International Day of Non-Violence - The call to win hearts
Non-violence must be a living message that constantly reminds people of the other side of life beyond anger and frustration, and ego, and pride and prejudice.
Updated 2 Oct 2020, 3:43 am
On June 15 2017, the United Nations General Assembly announced that it adopted a resolution which declared that 2nd October will be celebrated as the International Day of Non-Violence. The idea behind it is to disseminate and educate the masses about the message of non-violence and to promote peace and harmony for the world.
“Non-Violence”, one of the core principles of Mahatma Gandhi, the founding Father of our Nation, is the notion of entirely being harmless to self and others. In other words, it is the belief that everything can be resolved through peaceful means, that there is always a way to avoid violent thoughts or actual violence in a way that is harmful and hurtful to none. Non-Violence is basically the abstinence from causing any physical hurt or injury.
In a world constantly gripped with violence and wars, the message of non-violence has thus become increasingly significant. Violence has held human societies and has become the final answer to anything that challenges a disagreement. It fails to approve diversity and indirectly promotes autocracy which is extremely detrimental to societal growth and upliftment, and specifically to peace and harmony.
The message of “Non-Violence” therefore has a great role to play towards transforming the society. It has the scope to educate people and constructively engage them towards building a peaceful society instead of one resorting to violence that are physically dangerous and mentally distressing and have countless negative impacts to the society at large. Non-violence must be a living message that constantly reminds people of the other side of life beyond anger and frustration, and ego, and pride and prejudice.
Apart from simple disagreements, the ignorance towards understanding conflicts or disagreements is also a serious concern that leads people to resort to different forms of violence. Understanding conflicts gives practical insight on desirable ways to resolve conflicts when it so arises. It offers people different ways and means to resolve a conflict without the use of violent means. The whole idea of understanding conflicts can be summed up as teaching people and making them aware of the inevitability of conflicts and how to overcome them.
In fact, it is rightly said that violence begets violence, for what else can come out of violence? What else can come out of a man who is angry and ready to cause harm and damage? This is true also to the context of our society. If violence could have solved problems, there would be no need for a World War II because all the problems would’ve already been solved by the end of World War I. Violence is a vicious circle as also stated that there are no winners in a war. The notion is simple, one wins today, the other wins tomorrow, and the war goes on. There is no time for actual peace.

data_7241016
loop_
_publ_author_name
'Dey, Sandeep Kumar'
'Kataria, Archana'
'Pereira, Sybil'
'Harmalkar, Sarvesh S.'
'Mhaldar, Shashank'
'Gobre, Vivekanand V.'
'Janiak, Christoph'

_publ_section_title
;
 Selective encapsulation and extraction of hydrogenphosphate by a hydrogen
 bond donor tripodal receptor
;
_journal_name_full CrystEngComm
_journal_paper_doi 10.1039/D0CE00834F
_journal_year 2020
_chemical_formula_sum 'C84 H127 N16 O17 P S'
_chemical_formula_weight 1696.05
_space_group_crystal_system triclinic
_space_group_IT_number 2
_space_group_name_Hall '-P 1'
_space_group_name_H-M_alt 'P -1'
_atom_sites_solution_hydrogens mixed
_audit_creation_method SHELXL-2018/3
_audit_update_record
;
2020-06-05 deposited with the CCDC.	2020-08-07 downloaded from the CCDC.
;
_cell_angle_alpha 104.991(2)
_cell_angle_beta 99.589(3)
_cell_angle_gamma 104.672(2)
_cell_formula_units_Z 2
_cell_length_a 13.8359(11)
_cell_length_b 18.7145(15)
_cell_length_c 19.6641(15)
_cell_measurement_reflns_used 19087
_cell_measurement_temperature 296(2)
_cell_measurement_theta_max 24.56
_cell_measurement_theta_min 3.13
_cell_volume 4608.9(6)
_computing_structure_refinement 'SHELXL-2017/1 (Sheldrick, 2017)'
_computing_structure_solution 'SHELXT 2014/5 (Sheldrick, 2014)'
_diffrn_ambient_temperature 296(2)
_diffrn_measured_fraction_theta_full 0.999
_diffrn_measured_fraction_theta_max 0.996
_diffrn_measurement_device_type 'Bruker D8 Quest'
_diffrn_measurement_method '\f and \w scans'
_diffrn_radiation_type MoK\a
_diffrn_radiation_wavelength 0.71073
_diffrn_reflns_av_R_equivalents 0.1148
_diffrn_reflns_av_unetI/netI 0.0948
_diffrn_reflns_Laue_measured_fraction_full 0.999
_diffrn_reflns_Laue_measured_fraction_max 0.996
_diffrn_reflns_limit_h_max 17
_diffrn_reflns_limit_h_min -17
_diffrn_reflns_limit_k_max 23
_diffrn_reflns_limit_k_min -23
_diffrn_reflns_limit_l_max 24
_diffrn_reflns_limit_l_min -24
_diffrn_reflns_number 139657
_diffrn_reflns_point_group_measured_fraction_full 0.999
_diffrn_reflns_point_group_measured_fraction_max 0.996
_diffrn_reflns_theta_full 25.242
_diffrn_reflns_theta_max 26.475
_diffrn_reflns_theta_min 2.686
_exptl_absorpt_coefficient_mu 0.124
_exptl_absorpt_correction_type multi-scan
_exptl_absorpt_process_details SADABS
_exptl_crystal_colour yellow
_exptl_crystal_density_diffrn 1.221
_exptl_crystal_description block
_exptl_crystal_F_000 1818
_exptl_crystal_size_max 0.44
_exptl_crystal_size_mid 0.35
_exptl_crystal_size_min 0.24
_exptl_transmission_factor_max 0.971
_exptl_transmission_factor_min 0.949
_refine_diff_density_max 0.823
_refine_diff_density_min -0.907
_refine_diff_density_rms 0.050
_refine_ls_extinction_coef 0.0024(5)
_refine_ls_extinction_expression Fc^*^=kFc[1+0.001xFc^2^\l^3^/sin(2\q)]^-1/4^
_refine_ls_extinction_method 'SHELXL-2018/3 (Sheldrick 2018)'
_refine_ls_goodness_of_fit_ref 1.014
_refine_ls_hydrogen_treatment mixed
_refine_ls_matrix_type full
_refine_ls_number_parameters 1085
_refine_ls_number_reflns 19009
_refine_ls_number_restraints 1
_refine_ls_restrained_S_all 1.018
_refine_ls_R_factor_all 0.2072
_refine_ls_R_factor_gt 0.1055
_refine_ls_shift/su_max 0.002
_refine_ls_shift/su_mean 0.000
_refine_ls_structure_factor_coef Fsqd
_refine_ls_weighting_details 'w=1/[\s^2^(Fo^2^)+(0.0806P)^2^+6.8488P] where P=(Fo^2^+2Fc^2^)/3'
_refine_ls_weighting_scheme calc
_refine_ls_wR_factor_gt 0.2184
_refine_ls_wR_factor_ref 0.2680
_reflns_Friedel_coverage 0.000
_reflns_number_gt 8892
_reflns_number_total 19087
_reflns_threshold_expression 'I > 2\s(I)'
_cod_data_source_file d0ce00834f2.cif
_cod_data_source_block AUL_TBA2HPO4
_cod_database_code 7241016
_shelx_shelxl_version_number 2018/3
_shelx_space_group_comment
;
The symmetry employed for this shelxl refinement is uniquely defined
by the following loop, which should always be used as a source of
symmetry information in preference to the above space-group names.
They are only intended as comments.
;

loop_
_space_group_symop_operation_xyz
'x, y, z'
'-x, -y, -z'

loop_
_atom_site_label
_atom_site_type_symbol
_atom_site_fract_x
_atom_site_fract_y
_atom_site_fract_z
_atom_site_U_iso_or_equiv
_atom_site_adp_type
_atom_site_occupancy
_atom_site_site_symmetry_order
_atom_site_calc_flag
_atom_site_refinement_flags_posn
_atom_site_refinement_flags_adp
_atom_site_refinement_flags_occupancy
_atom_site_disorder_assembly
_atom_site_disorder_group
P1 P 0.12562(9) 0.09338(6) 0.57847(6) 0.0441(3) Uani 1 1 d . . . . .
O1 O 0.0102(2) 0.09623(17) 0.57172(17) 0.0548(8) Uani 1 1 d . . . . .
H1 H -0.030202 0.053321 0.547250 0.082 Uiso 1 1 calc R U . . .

Violence is only getting worse. Countries threatening each other are major headlines of every news report nowadays. Yesterday we read about problems in the middle-east; today we read of tensions rising in between India and China, and for tomorrow the newspaper are preparing reports to make the rising terrorism in the world as their headlines. What do we know? What if the countries actually start declaring war on each other? Will it not be a worldwide disaster with all the nuclear warheads and weapons of latest technology? Or in simple words, can Humanity survive through another World War? I believe NOT.
Such is the desperation –the need to understand the significance of non-violence. One needs to responsibly reflect on the ideas of Non-Violence and the consequences otherwise and must be able to voluntarily promote at one’s own capacity the need to discourage violence of any degree and form, and to promote non-violence and peaceful and acceptable means. There must be a call for a collective and constructive effort on humanitarian grounds. In order to do so, people must understand the threat that violence poses for an individual as well as the society at large.
Violence ostensibly threatens an individual’s life, the physical and mental health of a person; it destroys societal peace and harmony. In fact, in today’s reality, it threatens the entire existence of mankind. Of course, the world does not end with all the violence of today, but we must be warned that violence is increasing at a rapid rate. Violence against women –of sexual assault and suppression –is indeed extremely unfortunate. What is more distressing is the rising trend of such incidents. It is clearly visible that the violence that we see in tens a decade ago is now seen in hundreds, and who can deny that in another decade we will see these hundreds in thousands?
The International Day of Non-Violence celebrated to mark the birth anniversary of Mahatma Gandhi must serve today as a call towards realising the importance of non-violence and therefore promoting the same. It must remind us of the ideals of the soul that has led us to freedom, and the nation and state, and who we have become today.
“With violence we win things, and with non-violence we win hearts”. It’s for us to choose today as learned and concerned individuals, and especially for the youth with a vision and mission.
Wishing you a fruitful International Day of Non-Violence!
First published:2 Oct 2020, 3:43 am
Mahatma Gandhigandhi JayantiNon-ViolenceInternational Day of Non-Violence
Social Activist and General Secretary, International Human Rights Association (IHRA), Manipur
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